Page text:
Happy New Year!

Dear friends and followers of VASCO,

The New Year is here and so is the time of new hopes and dreams. Our wishes are now to set up the citizen science project as needed, and we are working hard to realise this as soon as possible. As some may have noticed, there has been lots of media news about the VASCO project lately. We appreciate very much the positive response we have got and the interest into the project. We remind the readers that we believe the ~100 transients reported in our first VASCO paper most likely represent very natural short-lived phenomena, such as big M dwarf flares, high-z supernovae and other astrophysical transients. That doesn’t make us less excited to follow up on them and trying to figure out what they actually are — astronomy is full of natural wonders. The introduction in our paper in the Astronomical Journal gives a thorough view of many natural phenomena one can camouflage as “vanished” stars in the VASCO project. With this being said, we will carefully investigate *all* possible explanations for each candidate we find in our project.

We attach some helpful links below and wish everybody a Happy New Year 2020! We stay in touch.

Original article in Astronomical Journal:


Original press releases





Happy New Year!

VASCO in The Astronomical Journal

Dear all,
It is our pleasure to announce the first VASCO paper. It has just been accepted to the Astronomical Journal and can be found on arxiv.org:

In this paper, we discuss how VASCO can help to identify objects that satisfy some typical ET techno-signatures like vanishing stars, Dyson spheres and interstellar laser communication, but also how it can help traditional astrophysics in finding interesting or weird objects and events displaying strong changes in brightness. We present the discovery of ~100 very short lived or very red transients.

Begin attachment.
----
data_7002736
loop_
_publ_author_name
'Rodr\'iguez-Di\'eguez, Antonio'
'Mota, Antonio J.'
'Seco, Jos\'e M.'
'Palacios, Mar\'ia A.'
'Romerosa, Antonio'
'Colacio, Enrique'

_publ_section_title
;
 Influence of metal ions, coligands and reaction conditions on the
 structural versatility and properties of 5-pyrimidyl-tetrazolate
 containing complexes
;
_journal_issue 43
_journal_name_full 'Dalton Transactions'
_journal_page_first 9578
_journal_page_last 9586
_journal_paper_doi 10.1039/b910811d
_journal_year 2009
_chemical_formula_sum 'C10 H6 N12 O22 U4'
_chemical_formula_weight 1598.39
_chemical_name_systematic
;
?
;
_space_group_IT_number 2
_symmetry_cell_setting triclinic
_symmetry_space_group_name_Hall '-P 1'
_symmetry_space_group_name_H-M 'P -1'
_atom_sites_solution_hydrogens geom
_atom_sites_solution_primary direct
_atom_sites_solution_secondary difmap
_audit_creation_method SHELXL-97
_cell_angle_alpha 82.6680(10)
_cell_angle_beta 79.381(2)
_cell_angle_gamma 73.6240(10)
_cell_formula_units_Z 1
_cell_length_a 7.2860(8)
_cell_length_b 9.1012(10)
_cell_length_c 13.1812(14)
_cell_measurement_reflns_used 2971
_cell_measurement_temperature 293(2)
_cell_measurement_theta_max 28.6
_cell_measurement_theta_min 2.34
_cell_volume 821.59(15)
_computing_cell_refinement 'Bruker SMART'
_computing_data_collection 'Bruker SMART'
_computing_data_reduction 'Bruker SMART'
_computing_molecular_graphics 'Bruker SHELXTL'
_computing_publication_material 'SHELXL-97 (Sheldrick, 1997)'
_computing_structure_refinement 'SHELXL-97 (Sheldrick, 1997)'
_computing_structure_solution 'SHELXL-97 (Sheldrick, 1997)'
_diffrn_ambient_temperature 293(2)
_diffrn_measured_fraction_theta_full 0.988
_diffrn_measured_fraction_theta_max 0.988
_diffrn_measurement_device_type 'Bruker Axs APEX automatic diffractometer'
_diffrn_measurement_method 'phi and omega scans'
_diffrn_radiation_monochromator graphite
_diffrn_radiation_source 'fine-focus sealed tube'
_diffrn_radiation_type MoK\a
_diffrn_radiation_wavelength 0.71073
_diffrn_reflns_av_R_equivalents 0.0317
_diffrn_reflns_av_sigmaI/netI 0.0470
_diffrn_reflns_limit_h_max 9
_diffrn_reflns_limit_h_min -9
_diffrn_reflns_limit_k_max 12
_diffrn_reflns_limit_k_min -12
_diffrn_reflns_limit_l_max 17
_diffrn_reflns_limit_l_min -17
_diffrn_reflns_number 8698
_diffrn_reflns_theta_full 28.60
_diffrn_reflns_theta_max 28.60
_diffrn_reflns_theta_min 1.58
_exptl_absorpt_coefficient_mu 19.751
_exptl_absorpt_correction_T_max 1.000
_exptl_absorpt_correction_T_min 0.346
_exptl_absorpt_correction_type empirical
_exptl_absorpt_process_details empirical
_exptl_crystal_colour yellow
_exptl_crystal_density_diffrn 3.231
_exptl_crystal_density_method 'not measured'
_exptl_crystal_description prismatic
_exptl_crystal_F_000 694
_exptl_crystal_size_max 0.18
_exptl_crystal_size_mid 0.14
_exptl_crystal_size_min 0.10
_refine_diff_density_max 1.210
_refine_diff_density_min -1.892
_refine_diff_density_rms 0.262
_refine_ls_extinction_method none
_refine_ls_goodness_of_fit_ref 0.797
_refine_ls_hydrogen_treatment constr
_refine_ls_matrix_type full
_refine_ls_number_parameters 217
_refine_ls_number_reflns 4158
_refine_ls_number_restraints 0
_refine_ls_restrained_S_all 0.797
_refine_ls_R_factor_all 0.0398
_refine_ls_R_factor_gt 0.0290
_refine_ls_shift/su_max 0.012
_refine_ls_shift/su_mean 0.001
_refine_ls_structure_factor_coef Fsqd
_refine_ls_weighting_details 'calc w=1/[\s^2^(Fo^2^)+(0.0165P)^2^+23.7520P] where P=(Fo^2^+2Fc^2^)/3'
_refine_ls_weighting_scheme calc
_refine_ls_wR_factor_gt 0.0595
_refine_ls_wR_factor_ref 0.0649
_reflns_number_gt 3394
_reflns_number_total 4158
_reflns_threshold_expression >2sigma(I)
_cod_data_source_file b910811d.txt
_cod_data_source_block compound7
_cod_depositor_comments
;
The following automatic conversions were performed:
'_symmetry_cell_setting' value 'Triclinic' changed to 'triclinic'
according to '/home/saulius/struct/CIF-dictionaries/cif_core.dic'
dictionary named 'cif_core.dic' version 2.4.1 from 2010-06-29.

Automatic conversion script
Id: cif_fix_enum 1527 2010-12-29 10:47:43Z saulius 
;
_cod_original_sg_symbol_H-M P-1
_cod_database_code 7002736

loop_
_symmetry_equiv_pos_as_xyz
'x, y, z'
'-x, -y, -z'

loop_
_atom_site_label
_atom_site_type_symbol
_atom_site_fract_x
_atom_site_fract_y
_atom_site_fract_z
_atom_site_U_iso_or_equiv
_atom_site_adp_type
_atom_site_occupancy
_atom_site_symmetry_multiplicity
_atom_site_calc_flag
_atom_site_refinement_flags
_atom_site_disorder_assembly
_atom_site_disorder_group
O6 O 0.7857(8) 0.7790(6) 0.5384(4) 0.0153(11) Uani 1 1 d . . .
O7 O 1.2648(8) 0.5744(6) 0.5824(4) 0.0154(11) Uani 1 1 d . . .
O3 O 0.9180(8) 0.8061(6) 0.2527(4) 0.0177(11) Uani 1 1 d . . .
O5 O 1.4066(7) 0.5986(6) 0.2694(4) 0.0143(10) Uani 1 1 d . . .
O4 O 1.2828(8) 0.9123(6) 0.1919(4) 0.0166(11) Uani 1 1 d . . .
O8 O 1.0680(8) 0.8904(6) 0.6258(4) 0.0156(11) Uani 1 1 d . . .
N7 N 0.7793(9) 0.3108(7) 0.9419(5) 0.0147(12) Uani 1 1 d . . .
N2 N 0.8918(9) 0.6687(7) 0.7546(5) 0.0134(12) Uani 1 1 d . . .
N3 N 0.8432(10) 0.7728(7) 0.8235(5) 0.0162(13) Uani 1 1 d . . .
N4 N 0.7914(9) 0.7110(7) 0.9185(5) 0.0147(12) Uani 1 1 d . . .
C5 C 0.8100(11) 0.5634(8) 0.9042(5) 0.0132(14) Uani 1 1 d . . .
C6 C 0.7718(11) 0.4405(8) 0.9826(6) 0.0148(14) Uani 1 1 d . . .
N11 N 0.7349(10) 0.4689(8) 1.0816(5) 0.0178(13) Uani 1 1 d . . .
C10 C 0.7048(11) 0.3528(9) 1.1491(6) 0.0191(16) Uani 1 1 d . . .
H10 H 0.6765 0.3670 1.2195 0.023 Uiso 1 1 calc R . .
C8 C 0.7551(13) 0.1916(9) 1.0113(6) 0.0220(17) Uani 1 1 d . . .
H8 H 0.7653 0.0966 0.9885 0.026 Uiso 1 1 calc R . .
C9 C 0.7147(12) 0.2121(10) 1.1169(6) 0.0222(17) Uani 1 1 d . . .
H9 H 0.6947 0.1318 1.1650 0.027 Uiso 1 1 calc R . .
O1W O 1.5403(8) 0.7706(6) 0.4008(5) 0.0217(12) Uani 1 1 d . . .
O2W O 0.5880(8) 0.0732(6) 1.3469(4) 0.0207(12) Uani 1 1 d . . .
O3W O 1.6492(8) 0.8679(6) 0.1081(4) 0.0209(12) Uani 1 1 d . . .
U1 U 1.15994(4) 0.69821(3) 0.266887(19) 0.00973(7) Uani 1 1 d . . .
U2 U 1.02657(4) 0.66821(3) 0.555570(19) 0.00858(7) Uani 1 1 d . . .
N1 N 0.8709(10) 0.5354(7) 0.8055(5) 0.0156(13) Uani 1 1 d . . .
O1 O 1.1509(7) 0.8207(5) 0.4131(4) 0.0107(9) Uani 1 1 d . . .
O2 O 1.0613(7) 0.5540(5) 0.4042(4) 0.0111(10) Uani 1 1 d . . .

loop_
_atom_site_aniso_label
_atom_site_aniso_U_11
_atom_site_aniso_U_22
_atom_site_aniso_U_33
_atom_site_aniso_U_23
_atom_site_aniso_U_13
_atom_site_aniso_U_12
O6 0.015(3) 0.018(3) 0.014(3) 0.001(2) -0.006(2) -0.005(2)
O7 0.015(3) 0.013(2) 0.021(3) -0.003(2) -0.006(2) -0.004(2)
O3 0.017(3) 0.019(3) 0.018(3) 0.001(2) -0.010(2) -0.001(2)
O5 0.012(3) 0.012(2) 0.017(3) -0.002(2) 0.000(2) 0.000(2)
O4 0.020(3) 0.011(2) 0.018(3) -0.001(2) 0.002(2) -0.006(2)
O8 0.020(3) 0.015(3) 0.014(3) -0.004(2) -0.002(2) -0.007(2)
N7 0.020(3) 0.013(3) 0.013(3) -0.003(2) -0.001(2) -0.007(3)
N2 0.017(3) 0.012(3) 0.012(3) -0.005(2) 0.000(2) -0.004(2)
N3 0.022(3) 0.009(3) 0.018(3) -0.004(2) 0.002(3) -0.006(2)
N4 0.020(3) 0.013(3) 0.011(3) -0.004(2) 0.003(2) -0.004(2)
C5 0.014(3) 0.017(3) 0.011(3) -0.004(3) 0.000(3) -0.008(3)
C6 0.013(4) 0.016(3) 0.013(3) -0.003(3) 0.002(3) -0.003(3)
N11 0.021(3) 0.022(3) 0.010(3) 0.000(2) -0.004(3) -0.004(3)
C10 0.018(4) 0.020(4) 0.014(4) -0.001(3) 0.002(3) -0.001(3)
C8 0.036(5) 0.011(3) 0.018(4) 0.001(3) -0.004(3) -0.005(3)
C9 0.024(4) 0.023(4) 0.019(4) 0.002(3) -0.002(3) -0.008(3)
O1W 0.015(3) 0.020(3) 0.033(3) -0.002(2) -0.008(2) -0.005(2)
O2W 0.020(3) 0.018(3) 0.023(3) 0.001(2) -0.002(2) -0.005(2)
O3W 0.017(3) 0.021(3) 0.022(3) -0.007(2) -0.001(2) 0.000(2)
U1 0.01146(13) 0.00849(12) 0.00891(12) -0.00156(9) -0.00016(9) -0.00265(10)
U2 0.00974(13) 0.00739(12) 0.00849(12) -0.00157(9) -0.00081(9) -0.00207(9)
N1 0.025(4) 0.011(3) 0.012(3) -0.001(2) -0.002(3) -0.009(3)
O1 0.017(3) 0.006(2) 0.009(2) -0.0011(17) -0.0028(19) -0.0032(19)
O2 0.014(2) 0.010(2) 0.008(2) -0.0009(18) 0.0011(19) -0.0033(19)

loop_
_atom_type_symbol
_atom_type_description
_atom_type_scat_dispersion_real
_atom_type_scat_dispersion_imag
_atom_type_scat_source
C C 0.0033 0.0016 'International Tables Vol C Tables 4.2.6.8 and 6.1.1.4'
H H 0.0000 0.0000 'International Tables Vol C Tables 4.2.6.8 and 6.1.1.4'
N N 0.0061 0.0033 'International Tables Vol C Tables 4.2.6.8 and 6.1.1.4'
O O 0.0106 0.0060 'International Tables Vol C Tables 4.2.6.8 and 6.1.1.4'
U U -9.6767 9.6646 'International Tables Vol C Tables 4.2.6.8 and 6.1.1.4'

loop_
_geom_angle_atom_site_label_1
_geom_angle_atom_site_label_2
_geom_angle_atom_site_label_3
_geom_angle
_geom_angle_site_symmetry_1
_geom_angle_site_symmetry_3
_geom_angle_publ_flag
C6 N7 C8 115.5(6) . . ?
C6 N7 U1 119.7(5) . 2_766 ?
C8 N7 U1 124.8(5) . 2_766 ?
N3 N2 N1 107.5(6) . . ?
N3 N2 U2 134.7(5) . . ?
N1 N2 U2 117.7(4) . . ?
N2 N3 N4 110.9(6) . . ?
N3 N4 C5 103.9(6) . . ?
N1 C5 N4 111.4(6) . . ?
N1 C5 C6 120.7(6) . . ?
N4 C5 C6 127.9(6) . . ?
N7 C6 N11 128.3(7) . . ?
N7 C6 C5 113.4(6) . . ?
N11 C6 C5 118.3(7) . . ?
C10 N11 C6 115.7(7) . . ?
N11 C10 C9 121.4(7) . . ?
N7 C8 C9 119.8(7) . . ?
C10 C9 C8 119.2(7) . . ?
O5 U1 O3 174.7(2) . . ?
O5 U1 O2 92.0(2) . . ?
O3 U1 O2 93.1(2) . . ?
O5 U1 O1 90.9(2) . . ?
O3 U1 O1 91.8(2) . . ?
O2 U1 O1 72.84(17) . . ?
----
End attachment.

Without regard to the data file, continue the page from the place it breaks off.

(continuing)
VASCO in The Astronomical Journal

Article about VASCO in Forskning & Framsteg, Vol 6 2018


In the early spring, we were interviewed

about VASCO for the Swedish popular science journal, “Forskning & Framsteg” for its June issue. You can currently buy it in Pressbyrån in Sweden or online (at http://fof.prenservice.se/KodLandning/Index/?Internetkod=057-0571311&gclid=EAIaIQobChMI1PGSw46G3AIVkYKyCh35nAC4EAAYASAAEgI6J_D_BwE).

You can also read an online version: (link: https://fof.se/tidning/2018/6/artikel/jakten-efter-forsvunna-stjarnor)

— Beatriz Villarroel

Article about VASCO in Forskning & Framsteg, Vol 6 2018

What Drake’s equation says about the nature of probability

Drake’s equation (i.e. a decomposition of the probability that alien life must exist as a chain of conditional probabilities which sound more reasonable. After a beer or two. Or three) makes an interesting case for thinking about the nature of probabilities. What do we mean really when saying ‘those aliens must in all likelihood exist‘? No way it can point to a relative frequency. Maybe a propensity interpretation? But statements as ‘they tend to exist‘ make not much sense either. The only viable option – as far as I can see – is that evidence suggested by Drake should be in the eye of the beholder. Subjective. Belief-based. Bayes. In the good ol’ De Finetti sense. Earthlings and any alien civilisation far far away must be exchangeable. We are as curious for them as they for us. This seems a solid foundation for educated guessing about this.


What Drake’s equation says about the nature of probability

New questions and old observations: How the front line of astronomy benefits from its history

Considering the history of astronomy, we see that several phenomena known today were within observational reach much earlier than when they were actually discovered. Heinrich Schwabe discovered the solar cycle in the 1840s, after almost two decades of diligent telescopic observations. Numerous records of sunspots visible to the naked eye are preserved from ancient cultures, though, and it is known (see e.g. Schaefer 1991) that the number of sunspots visible to the naked eye follows the same 11 yr cycle as the relative sunspot number (found via observations with telescopes). Using suitable eye protection or taking advantage of when e.g. thick clouds dampen the sunlight sufficiently, an observer in ancient times with enough stamina could (as others have pointed out) have discovered the solar cycle.